As a nation we owe about ?233bn on credit cards, overdrafts and other loans, according to the Bank of England. So it may come as no surprise that during the credit crunch, when people have been facing the prospect of losing their jobs or even their homes, that addressing one’s personal debt level has become an increasing priority for many.
“Advice agencies have been swamped with a tidal wave of cases [in relation to debt] as a result of the credit crunch,” Chris Pond, head of financial capability at the Financial Services Authority, told the BBC.
“None of the agencies who give face-to-face debt advice have got the capacity to deal with the recession,” says Sarah Divine, debt adviser at the CAB in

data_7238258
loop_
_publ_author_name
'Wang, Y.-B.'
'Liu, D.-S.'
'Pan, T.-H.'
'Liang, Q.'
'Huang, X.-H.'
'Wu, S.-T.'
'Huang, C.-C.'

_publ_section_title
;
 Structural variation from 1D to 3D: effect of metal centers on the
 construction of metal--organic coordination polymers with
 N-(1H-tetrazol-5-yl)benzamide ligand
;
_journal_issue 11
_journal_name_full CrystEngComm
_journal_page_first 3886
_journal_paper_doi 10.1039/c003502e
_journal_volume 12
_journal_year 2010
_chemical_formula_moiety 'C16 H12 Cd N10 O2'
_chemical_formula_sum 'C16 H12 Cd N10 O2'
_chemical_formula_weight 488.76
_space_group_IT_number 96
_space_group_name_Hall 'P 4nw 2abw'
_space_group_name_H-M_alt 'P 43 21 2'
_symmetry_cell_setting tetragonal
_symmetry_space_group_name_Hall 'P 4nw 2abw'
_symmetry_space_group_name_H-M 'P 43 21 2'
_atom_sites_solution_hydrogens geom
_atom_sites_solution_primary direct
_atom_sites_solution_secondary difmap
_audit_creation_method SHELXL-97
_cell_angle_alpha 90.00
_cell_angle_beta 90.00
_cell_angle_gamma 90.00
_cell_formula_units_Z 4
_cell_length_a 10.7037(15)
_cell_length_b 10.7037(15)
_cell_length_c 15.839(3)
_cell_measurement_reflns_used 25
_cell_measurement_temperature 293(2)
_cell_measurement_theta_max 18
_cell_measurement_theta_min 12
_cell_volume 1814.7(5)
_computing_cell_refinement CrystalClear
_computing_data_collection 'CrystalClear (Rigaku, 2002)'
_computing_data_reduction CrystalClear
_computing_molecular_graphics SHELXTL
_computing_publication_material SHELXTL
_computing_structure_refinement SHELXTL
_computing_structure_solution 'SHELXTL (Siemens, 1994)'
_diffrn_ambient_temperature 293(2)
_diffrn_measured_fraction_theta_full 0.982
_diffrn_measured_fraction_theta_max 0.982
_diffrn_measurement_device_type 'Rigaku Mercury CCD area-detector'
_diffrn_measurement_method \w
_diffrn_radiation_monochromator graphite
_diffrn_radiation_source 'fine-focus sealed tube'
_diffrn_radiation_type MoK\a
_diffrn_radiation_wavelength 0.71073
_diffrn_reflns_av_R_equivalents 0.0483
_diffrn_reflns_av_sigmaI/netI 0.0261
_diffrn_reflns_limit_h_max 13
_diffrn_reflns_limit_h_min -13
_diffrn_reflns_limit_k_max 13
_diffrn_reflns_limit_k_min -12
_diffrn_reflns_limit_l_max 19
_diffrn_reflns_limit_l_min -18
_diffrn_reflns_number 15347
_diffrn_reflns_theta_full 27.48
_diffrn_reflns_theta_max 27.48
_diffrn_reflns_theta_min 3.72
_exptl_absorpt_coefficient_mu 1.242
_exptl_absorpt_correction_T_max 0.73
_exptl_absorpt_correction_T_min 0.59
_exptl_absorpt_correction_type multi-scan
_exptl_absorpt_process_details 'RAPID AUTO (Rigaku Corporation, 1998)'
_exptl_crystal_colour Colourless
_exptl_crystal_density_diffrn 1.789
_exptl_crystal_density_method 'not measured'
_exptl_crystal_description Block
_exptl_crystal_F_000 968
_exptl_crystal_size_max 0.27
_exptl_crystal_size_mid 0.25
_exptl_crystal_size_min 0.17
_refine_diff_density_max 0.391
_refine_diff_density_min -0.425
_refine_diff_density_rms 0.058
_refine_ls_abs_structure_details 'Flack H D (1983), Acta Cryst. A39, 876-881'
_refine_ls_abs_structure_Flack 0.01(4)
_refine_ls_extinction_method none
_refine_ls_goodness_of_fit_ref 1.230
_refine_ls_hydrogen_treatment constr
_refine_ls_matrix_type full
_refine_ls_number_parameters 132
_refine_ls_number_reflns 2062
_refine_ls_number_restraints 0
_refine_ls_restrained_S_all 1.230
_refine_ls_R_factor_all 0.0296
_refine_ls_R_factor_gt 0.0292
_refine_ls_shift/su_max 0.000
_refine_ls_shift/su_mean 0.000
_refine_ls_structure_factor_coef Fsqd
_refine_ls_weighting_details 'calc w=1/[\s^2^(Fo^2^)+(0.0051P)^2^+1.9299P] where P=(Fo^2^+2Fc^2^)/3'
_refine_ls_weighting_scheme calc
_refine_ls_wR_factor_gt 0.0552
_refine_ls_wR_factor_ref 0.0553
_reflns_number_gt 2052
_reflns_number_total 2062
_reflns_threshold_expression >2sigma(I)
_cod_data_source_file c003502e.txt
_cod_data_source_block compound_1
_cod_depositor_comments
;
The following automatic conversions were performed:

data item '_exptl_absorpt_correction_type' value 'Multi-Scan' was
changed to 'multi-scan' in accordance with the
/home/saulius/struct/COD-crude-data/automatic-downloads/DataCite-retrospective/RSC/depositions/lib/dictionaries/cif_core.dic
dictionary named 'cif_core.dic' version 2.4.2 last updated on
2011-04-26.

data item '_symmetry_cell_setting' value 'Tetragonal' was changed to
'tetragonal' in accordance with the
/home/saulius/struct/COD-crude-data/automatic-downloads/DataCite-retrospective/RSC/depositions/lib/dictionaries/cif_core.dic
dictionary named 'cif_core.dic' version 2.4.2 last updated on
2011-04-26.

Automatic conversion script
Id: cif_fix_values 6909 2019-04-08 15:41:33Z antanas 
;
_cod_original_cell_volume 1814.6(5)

The CAB acknowledges this and also says branches have been able to extend their opening hours thanks to a grant received at the beginning of the year.
But they are still struggling to deal with the numbers coming through their doors.
“We have been referring people to other organisations,” says Ms Divine.
Commenting on the BBC coverage Nick Pearson, Director of External Affairs at Debt Solutions provider, Paymex Group, said ?The figures from the CAB Service show that commercial debt advice providers have a crucial role to play in meeting the demand for debt advice over coming years. We are currently taking to representatives from the main political parties to explain how responsible commercial providers can work with free providers to ensure than everyone who needs debt advice can access it.?